What’s behind what we say...
Versão em português
We spend our whole life repeating things we've heard since childhood, yet we seldom pause to mull over what we're actually saying. This is very often the case with popular sayings. I grew up with a grandmother who sprinkled her chatter with colorful popular expressions and wise proverbs. Her speech became part of my own personal discourse and I later passed on this vibrant language to my children. But... what's really lurking behind what we say?
I've picked out some frequently heard popular sayings and, with the help of the venerable Câmara Cascudo, I've delved into their early origins. Some of these sayings have various versions: here I have opted for those with a more historical grounding.
“Você vai se casar com um fulano sem eira nem beira!” ("You´ll end up marrying someone without house or home!")
The houses during Brazil's colonial period were fitted with roofs formed by three lines of overlapping tiles. When it rained, the sloping roofs hurled the water into the street and the backyard of the house. The area under the roof was decorated with features called the eira, beira and entrebeira, which as well as acting as decor, served to distinguish the different social classes of the house proprietors. The more elaborate the features, the richer the owner. Thus a house which had neither eira nor beira revealed the humble condition of its owner.
“Êta trabalhinho feito em cima das coxas!” ("This work has just been thrown together!")
House tiles in colonial Brazil were manufactured by slaves. Since they modeled the clay on their thighs to obtain the channel-shaped pieces, the result tended to be uneven and the final roof invariably lopsided with an amateurish look. Hence the expression - which literally means "on the thighs" - came to mean imperfect or shoddy work.
“Este é o tipo de promessa só para inglês ver!” ("This kind of promise is for appearance’s sake only!")
In 1824, during the period when our independence was finally being recognized, the English gave Brazil a deadline of seven years to abolish the slave trafficking. In 1831, when the deadline set by the English was due to expire, Father Feijó, the then Minister of Justice, drafted a law on the judgment and penalties to be imposed on slave traffickers. It was so confusing that applying it proved utterly impossible. This gave rise to the expression "for the English to see," meaning something invented soley for appearances.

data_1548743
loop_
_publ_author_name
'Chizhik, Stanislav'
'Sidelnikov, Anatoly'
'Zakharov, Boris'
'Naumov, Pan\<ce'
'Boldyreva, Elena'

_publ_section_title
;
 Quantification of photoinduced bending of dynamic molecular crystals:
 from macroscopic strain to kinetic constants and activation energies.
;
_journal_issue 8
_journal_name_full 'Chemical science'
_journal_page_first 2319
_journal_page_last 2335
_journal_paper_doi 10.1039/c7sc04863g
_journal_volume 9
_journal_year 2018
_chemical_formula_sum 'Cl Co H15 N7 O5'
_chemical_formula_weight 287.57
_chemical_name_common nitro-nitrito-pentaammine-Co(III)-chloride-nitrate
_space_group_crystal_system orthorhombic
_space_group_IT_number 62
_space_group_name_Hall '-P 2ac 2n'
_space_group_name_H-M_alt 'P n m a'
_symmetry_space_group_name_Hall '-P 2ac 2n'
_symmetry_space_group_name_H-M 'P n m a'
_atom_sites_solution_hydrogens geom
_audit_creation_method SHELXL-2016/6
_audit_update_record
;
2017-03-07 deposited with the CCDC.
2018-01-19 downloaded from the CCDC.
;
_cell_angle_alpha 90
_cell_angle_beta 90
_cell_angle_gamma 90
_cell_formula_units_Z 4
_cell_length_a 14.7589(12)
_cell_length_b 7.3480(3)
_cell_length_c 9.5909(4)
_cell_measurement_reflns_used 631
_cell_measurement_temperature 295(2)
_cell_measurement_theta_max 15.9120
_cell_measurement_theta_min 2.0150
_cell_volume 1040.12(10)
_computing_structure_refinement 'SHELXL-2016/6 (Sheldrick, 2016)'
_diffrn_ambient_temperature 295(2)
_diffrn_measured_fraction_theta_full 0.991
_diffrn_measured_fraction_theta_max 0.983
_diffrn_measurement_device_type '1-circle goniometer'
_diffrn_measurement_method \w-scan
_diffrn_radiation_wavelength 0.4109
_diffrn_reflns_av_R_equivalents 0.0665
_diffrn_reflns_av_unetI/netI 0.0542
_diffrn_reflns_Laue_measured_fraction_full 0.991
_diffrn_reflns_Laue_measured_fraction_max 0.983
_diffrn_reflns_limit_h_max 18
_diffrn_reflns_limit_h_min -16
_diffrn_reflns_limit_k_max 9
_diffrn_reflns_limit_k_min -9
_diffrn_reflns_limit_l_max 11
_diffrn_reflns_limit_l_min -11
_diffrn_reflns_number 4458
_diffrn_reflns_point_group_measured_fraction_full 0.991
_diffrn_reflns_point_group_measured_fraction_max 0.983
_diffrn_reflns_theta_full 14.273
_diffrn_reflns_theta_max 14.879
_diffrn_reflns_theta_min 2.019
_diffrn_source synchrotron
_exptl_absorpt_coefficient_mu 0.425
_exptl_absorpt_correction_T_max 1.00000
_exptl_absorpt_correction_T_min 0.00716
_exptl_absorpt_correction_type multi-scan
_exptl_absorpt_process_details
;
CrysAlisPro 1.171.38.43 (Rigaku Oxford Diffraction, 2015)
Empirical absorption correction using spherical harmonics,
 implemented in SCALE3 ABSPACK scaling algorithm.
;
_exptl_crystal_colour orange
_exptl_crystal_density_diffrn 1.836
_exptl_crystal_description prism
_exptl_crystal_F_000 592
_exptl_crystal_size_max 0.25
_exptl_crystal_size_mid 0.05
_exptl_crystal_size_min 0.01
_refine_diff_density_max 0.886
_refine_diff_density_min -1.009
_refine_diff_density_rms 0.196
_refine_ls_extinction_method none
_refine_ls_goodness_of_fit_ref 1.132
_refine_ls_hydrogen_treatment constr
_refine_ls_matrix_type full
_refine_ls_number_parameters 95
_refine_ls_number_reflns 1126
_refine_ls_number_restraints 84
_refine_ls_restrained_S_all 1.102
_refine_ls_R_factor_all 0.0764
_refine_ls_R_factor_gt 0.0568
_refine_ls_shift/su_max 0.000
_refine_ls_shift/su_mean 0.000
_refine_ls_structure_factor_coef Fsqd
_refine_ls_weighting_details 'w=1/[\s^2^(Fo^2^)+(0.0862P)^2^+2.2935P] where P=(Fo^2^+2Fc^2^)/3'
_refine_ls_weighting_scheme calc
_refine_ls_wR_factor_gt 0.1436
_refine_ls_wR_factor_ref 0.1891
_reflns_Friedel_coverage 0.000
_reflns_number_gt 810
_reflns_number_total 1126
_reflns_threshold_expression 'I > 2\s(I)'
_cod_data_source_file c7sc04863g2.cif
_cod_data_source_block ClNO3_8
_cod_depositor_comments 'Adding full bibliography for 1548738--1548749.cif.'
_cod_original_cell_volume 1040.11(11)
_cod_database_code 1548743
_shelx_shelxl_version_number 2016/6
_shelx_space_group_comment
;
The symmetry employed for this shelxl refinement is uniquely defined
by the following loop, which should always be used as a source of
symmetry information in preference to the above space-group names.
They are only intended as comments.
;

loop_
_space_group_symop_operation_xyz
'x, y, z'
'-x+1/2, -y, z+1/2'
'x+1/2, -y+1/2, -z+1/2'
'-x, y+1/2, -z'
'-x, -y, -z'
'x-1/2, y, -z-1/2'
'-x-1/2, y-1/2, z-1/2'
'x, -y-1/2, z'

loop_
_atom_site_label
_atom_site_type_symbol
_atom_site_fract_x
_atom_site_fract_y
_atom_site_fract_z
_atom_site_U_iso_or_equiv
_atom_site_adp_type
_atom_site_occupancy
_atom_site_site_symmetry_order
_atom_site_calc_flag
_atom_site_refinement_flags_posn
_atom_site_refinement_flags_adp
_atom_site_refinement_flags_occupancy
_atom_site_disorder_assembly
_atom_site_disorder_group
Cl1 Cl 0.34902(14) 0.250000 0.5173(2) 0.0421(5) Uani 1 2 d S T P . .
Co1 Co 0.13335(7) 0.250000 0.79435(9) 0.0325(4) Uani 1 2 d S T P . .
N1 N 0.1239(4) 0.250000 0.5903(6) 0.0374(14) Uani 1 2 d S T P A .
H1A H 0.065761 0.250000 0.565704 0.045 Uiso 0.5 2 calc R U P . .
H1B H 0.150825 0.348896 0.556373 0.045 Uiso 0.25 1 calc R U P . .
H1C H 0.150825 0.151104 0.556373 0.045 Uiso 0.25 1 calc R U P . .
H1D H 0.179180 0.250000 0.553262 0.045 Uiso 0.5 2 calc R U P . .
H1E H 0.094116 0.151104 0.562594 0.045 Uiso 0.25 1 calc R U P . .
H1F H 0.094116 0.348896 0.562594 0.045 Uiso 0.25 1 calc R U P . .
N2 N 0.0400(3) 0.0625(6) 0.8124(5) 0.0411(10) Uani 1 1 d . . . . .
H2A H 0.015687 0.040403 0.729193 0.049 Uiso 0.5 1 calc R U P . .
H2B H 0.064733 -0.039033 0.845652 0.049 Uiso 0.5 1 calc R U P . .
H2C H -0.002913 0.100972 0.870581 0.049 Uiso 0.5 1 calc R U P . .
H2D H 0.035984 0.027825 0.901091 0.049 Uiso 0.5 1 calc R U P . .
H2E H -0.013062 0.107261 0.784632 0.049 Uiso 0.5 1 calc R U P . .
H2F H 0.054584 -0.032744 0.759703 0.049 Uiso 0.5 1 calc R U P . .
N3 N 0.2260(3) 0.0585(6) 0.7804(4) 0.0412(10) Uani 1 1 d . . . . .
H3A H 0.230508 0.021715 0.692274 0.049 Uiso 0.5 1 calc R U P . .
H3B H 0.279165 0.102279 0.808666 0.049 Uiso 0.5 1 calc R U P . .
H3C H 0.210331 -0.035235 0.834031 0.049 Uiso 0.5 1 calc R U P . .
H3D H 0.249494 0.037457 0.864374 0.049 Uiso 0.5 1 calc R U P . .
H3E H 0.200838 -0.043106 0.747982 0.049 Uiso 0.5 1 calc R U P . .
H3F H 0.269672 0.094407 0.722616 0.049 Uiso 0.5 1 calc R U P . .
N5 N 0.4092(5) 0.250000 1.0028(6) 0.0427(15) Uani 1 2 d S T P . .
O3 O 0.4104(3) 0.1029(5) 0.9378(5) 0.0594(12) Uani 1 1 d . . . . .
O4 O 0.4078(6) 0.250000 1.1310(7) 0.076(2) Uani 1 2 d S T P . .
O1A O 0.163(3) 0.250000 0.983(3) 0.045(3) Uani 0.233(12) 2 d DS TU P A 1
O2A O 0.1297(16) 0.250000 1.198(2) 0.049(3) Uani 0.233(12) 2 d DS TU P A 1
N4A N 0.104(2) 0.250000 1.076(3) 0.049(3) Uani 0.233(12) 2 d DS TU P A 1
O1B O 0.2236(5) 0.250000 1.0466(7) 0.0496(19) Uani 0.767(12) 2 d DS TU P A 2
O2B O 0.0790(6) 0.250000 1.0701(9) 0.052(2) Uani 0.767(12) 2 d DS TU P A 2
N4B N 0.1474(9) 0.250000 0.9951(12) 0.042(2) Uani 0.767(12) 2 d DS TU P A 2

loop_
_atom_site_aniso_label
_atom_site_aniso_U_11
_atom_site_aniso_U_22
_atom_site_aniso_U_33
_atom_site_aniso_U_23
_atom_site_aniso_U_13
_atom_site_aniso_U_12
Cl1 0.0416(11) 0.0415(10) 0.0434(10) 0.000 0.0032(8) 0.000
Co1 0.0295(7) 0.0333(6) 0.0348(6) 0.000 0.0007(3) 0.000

“Vai tomar banho!” ("Go take a walk!")
In Casa Grande & Senzala, Gilberto Freyre analyzes the hygiene habits of Indians compared to the Portuguese colonizers. After the Crusades, as a corollary of the new trade contacts, Europeans became infected with syphilis and other transmissible diseases and developed a fear of baths and a horror of nudity - much to the delight of the Church. The Indians, who had never suffered from syphilis, washed themselves from head to toe by bathing in the rivers. They also used plant leaves to clean their babies and washed their sleeping hammocks in the river water. By contrast, the smell emitted by the bodies of the Portuguese - stifled in clothes that were seldom changed and rarely washed, coupled with their phobia of bathing - provoked much disgust among the Indians. Hence the Indians, when they were fed up from receiving orders from the Portuguese, told them to "go take a bath." When someone tries our patience, we repeat the same phrase!
“Eles que são brancos, que se entendam!” ("Leave it up to them to sort it out!")
This saying arose from the first punishments imposed on racists back in the 18th century. A mulato [man of color] captain of a regiment once had a heated discussion with one of his subordinates and complained to his superior, a Portuguese officer. When the captain asked for the soldier who had disrespected him to be punished, the Portuguese officer simply replied with the following phrase: "You're colored, sort it out among yourselves." The captain was indignant and sought out a higher authority in the shape of Dom Luís de Vasconcelos (1742-1807), the 12th viceroy of Brazil. Upon learning the facts of the case, Dom Luís ordered the arrest of the Portuguese officer, who was fairly astonished by the viceroy's attitude. But Dom Luís explained his reasoning: "We're whites, here we understand each other." With this, the expression was coined and repeated by people whenever anyone wishes to avoid taking sides over a particular issue.
“A dar com o pau” ("A whole heck of a lot")
The substantive "pau" (stick) figures in a variety of Brazilian expressions. This saying originated on the slave ships. The captured Africans preferred to die during the crossing and so they refused to eat. In response, their captors created the 'eating stick,' which was stuck down the throat of the slaves while the sailors tipped sap and porridge into their stomachs: hence, given by the stick. People incorporated the expression to mean in abundance or in large quantities.
Ana Singule is a native of Rio de Janeiro. Although she has lived in the city of São Paulo for the past 20 years, she has never shaken her "Carioca" ways. Singule has a degree in Ibero-American Literature from the Autonomous University of Mexico (UNAM) and a doctorate in Social Anthropology from the University of São Paulo. (USP). Since 1983, she has worked as a sworn translator, specializing in translations to and from Portuguese, Spanish and English. Singule also participated in the collection of stories by the Brazilian writer Luiz Antônio Assis Brasil.
This article was originally published in Сcaps Newsletter (http://www.ccaps.net)